The Cretaceous–Tertiary transition in Guatemala: limestone breccia deposits from the South Petén basin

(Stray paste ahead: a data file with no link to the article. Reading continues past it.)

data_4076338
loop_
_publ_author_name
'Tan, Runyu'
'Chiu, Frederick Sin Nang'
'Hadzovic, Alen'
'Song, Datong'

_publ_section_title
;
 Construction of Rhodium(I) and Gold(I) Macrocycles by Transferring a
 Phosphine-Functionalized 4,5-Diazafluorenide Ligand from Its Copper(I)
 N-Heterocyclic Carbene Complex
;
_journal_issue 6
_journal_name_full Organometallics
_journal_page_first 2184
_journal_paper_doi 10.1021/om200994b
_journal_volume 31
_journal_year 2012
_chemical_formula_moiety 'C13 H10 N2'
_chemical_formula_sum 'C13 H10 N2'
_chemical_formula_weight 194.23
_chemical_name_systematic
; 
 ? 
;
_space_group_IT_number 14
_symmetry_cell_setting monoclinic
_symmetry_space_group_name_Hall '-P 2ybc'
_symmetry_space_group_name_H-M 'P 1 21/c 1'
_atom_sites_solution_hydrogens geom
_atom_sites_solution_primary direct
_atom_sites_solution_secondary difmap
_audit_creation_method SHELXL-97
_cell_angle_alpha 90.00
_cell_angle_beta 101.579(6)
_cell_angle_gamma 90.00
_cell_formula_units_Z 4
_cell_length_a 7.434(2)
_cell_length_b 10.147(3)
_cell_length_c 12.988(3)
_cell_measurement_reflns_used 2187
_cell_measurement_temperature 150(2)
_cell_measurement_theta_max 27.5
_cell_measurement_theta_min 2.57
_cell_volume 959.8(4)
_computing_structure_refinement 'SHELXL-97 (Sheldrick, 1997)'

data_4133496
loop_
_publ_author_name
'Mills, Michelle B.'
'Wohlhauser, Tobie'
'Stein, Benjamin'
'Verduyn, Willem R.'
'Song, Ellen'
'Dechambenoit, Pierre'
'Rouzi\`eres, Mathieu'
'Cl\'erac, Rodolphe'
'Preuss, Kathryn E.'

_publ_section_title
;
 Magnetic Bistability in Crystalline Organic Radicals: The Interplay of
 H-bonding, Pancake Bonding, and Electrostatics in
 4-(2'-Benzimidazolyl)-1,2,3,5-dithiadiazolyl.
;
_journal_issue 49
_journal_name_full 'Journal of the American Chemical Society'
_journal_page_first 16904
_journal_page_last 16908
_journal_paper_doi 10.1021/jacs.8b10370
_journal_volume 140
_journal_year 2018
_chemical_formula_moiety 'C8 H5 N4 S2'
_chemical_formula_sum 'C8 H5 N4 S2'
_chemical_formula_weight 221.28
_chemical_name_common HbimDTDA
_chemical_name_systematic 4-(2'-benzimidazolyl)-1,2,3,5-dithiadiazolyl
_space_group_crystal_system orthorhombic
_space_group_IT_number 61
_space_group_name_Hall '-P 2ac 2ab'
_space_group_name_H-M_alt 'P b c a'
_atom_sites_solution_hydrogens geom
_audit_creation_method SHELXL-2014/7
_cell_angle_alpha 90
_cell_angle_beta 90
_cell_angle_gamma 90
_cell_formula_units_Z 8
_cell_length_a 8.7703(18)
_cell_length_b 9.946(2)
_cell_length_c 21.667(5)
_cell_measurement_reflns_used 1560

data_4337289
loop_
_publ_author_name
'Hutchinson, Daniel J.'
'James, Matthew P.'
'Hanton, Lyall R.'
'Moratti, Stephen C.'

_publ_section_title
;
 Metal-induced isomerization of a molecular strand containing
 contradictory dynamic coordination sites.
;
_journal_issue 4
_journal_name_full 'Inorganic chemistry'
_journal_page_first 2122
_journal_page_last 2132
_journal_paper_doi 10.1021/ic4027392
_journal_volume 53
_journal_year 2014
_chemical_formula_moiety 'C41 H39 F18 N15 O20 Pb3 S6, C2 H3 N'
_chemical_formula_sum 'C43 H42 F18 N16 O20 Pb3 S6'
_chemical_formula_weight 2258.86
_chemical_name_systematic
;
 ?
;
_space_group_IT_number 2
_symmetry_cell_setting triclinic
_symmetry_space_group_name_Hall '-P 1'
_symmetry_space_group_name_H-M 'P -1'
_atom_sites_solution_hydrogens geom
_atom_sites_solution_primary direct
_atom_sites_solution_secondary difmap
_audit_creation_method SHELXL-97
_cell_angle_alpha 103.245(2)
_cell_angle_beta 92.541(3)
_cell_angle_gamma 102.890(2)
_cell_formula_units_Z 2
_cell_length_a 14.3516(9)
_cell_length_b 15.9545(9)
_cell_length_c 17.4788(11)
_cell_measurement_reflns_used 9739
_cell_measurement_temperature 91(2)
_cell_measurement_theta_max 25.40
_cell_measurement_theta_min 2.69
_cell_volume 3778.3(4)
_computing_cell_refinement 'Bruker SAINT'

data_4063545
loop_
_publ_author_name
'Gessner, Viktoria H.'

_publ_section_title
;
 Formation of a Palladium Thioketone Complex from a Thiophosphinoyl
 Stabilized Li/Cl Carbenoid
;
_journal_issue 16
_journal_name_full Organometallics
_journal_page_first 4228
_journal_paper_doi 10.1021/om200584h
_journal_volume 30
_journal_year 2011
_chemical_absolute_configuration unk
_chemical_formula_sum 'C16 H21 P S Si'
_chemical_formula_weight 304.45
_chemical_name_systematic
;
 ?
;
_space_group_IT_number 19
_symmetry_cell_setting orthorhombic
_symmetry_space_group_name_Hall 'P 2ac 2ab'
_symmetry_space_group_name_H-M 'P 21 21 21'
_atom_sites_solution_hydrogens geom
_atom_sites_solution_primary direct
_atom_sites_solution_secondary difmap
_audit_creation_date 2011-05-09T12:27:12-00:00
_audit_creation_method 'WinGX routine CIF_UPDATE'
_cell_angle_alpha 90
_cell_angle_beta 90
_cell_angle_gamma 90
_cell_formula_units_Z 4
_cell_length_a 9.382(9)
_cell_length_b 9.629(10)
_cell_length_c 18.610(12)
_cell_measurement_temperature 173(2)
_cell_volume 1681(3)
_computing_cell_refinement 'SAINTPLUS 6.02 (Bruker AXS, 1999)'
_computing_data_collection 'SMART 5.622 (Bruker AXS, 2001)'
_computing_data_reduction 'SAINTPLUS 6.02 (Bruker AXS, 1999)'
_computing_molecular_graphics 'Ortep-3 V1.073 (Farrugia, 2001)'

Limestone breccia deposits in southern Mexico, Guatemala and Belize have recently been interpreted as proximal to distal ballistic fallout deposits, generated by a bolide impact that struck Yucatan at K/T boundary time. We review the age, lithology and the depositional environment of five K/T boundary sections in the South Petén area of Guatemala (Caribe, Aserradero, Chisec, Actela, Chemal) in order to evaluate the nature and origin of K/T limestone breccia deposition. The sections are located 500 km south of the proposed impact site at Chicxulub and trend in an east–west direction from the Guatemala/Mexico border to southern Belize. In four of the five sections examined, a breccia unit up to 50 m thick overlies reef-bearing shallow-water limestones of late Cretaceous (Campanian-Maastrichtian) age. Rhythmically bedded limestones, marls and siltstones of early Danian age overlie the breccia and were deposited under middle-to outer-neritic conditions. The breccia consists of differently coloured layers of shallow-water limestones. Clast size generally decreases upsection to thin layers of predominantly rounded clasts, and these fine-grained rudstones grade into grainstones at the top. In at least one section (EI Caribe) diagenetically altered glass spherules are present in the uppermost layers of the grainstone. These glass spherules are of stratigraphic position and chemical composition similar to black and yellow glass from Beloc, Haiti and Mimbral, Mexico, which some workers have chemically linked to melt glass within the breccia of the Chicxulub cores. We suggest that breccia deposition in Guatemala may have been multi-event, over an extended time period, and related to the collision of the Yucatan and Chortis plates as well as related to a major impact or volcanic event at the end of the Cretaceous.
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